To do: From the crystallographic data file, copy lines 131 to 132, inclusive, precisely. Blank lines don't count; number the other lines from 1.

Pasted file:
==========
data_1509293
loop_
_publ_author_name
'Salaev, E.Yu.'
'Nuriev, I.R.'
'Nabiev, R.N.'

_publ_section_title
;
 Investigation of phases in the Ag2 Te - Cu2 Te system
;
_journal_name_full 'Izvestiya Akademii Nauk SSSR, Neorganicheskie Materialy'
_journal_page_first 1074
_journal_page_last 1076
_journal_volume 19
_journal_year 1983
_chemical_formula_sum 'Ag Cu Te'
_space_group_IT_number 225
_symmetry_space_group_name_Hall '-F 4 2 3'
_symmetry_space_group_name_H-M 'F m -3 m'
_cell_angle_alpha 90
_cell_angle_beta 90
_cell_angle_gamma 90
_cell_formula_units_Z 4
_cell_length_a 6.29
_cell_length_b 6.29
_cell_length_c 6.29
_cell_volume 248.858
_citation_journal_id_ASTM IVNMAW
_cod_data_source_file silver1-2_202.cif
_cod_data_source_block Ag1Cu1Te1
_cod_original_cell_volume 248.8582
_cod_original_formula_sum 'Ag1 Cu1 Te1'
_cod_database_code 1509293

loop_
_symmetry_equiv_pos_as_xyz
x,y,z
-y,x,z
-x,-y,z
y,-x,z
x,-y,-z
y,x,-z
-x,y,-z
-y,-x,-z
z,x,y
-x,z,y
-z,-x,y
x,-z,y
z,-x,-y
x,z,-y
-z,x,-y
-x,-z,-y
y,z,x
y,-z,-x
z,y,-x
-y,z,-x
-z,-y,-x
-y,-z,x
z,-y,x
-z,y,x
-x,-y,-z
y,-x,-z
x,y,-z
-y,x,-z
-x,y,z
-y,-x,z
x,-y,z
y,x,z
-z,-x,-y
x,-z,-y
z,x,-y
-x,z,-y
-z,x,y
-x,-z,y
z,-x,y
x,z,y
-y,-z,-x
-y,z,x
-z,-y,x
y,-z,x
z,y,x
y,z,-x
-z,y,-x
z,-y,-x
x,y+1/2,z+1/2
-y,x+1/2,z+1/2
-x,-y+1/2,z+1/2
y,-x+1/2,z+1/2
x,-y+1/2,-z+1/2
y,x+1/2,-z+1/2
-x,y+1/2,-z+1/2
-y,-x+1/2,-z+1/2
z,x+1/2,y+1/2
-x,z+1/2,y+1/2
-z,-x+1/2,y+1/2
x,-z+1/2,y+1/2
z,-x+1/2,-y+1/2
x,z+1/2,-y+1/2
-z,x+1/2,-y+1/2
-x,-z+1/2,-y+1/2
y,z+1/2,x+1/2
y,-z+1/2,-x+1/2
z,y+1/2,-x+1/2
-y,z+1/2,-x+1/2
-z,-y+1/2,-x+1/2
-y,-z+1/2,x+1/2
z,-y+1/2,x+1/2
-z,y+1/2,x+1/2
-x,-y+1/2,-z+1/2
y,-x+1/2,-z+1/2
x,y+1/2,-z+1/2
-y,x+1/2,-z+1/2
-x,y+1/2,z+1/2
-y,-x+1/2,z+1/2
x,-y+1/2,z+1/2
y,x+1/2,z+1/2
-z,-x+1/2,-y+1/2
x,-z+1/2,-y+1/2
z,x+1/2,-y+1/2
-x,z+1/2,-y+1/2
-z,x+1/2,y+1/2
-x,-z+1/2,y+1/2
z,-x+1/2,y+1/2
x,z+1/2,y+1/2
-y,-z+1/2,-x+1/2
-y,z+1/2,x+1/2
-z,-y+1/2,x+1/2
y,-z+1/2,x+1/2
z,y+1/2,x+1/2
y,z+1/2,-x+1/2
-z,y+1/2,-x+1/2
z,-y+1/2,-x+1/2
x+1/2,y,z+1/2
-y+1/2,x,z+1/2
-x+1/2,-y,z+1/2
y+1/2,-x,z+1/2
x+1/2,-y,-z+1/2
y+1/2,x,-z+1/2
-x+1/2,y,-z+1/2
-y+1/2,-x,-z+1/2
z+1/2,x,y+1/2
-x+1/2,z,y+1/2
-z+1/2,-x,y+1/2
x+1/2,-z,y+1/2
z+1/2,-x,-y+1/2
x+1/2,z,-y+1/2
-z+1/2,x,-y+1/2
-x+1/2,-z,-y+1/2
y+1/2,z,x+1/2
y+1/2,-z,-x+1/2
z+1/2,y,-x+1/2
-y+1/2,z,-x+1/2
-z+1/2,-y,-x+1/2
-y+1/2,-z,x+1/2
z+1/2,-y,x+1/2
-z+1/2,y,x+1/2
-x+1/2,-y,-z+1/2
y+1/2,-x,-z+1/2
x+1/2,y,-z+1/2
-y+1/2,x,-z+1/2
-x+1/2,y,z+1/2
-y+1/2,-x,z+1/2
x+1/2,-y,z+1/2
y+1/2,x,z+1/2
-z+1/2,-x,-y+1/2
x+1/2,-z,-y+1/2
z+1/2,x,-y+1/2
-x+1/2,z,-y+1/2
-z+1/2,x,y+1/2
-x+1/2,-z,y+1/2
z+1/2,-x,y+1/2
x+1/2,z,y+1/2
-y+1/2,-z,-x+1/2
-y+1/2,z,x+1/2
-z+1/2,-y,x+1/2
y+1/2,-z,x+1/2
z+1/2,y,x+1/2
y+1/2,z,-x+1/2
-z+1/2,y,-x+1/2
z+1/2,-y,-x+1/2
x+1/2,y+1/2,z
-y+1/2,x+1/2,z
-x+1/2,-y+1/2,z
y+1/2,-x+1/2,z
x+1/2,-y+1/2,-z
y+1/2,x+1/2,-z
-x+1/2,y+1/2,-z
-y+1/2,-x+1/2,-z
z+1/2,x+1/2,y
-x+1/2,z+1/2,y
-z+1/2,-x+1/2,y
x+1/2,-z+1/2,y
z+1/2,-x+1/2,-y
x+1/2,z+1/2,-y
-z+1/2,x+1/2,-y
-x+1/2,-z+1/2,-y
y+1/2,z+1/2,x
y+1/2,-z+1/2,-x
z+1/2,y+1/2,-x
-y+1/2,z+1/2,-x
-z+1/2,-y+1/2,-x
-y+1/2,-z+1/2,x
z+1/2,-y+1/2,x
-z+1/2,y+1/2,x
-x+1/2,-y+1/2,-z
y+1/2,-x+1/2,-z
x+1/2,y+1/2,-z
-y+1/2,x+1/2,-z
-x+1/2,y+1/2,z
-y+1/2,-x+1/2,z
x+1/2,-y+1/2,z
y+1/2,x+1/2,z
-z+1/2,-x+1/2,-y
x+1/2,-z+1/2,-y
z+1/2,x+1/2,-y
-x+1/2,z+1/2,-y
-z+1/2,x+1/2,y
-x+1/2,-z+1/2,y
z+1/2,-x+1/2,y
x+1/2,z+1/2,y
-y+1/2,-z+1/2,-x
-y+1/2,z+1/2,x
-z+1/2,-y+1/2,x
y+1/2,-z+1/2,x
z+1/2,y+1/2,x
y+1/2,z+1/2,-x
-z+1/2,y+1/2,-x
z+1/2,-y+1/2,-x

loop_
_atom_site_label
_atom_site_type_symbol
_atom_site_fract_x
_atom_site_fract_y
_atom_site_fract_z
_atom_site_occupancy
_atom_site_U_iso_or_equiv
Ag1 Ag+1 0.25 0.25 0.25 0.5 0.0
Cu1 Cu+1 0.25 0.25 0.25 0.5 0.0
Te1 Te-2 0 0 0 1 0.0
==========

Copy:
z,-y+1/2,-x+1/2
x+1/2,y,z+1/2